In 2011, I established the Governor’s Advisory Council on Substance Abuse (GACSA) and charged members with developing a comprehensive plan that addressed both local community and statewide concerns. Since then, more than 3,000 people have attended 96 public meetings to share specific recommendations to combat drug abuse in communities across West Virginia.

Ideas discussed during these regional meetings have led to a number of critical legislative and administrative reforms, including the adoption of a prescription drug monitoring database, establishing stricter regulations for opioid treatment centers and pain clinics, and expanding access to Naloxone - a life-saving drug - to first responders and family members of those struggling with addiction.

By expanding access to and reinvesting in community-based treatment services, we’re giving those struggling with addiction the help they need to get on the road to recovery.

In 2013, with bipartisan support from the executive, legislative and judicial branches and with the help of the Council of State Governments (CSG), I signed into law the West Virginia Justice Reinvestment Act, establishing a new and comprehensive path forward to improve West Virginia’s justice system.

This legislation outlined three specific objectives: strengthen community-based supervision; focus resources on inmates at risk of re-offending; and invest in drug courts and other community-based treatment options to tackle substance abuse in West Virginia.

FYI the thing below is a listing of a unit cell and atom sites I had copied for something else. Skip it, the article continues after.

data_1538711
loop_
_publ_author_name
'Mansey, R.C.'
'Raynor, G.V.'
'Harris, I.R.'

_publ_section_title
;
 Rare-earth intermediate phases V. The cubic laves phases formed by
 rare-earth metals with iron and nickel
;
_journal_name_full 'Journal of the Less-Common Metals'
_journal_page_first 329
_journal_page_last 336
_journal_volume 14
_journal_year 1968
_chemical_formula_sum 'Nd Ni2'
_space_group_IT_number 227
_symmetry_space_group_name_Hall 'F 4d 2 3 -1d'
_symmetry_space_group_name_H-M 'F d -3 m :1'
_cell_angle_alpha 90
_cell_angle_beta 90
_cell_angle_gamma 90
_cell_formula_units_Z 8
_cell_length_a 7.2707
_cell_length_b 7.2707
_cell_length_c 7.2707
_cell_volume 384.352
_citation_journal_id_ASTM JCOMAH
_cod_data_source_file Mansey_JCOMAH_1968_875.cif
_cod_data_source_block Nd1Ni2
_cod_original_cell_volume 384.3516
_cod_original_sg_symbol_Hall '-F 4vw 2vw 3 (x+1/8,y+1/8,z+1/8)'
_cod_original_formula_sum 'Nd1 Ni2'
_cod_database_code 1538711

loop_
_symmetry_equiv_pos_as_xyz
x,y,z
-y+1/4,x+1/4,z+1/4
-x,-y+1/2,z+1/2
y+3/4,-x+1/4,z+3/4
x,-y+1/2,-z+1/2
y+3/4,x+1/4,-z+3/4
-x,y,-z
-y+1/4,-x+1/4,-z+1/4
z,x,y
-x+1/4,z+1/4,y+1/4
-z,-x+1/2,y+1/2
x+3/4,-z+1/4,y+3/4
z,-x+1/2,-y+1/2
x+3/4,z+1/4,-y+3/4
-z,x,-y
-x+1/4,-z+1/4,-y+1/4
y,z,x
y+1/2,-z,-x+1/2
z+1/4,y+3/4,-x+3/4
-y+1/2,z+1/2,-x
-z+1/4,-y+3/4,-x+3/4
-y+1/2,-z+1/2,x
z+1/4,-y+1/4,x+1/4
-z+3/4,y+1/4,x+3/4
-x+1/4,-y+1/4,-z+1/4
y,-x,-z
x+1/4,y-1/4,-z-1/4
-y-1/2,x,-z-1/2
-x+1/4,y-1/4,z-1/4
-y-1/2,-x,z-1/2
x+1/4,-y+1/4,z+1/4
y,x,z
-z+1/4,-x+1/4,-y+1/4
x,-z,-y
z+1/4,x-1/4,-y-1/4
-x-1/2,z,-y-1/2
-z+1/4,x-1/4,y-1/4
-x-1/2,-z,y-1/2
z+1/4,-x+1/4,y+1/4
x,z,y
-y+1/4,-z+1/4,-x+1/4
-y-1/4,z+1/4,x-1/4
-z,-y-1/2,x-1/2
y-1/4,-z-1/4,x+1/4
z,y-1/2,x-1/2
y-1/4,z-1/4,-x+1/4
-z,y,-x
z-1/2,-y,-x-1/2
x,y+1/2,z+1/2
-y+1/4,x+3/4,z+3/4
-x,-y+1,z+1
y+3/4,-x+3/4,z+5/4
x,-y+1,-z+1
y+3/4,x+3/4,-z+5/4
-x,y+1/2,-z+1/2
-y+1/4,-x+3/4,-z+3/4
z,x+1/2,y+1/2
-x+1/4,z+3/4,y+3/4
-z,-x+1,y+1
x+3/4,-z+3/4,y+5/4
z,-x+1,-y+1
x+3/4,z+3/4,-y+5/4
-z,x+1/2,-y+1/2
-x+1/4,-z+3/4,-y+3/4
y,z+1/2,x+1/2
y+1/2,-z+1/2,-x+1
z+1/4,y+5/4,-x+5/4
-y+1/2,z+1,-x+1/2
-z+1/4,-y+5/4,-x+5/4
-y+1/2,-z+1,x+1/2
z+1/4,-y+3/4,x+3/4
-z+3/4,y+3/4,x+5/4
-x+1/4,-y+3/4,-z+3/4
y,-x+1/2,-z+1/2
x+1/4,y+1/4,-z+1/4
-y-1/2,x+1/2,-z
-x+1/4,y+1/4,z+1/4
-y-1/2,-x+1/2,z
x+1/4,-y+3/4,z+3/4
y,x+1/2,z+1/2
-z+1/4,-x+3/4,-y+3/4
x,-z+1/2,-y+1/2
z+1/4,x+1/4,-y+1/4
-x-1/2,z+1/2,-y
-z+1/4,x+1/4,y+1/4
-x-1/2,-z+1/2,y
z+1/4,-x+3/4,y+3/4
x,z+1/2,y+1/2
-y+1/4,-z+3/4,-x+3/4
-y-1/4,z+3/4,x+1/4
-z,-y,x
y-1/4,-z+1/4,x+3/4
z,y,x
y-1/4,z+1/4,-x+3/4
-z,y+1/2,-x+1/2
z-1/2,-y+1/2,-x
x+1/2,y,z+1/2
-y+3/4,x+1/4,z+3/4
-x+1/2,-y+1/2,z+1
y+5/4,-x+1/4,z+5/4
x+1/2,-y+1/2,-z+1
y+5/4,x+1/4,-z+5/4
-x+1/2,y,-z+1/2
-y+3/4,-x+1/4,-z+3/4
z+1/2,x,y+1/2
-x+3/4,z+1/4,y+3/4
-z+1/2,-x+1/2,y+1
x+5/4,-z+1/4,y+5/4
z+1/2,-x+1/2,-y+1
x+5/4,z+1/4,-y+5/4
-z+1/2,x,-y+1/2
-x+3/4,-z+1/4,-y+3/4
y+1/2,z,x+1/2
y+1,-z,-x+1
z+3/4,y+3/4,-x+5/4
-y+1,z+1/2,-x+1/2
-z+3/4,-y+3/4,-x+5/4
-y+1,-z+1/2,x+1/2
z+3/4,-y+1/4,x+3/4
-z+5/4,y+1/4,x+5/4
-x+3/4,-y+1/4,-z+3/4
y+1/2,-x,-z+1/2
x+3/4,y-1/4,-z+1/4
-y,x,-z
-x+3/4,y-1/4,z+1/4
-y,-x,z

Since then, we have implemented a number of new programs through Justice Reinvestment to strengthen parole and probation capacity and effectiveness, develop the use of graduated sanctions for probation and parole violations, ensure inmates with violent histories are not released without mandatory supervision, and improve information sharing and coordination among state agencies and external organizations.

We continue to work with our state’s businesses, labor groups and educational institutions to put into place innovative strategies to reduce re-offense rates through workforce training programs and put people on the path to recovery, rejoining their families, communities and workplaces.

As part of Justice Reinvestment, West Virginia has committed nearly $10 million to support community-based substance abuse services at existing facilities. Over the past five years, the Bureau for Behavioral Health & Health Facilities has provided nearly $29 million - an average of $5.8 million a year - for substance abuse-related services and activities, and has awarded nearly $3 million to develop or expand drug treatment programs in counties across West Virginia where services were formerly limited or non-existent.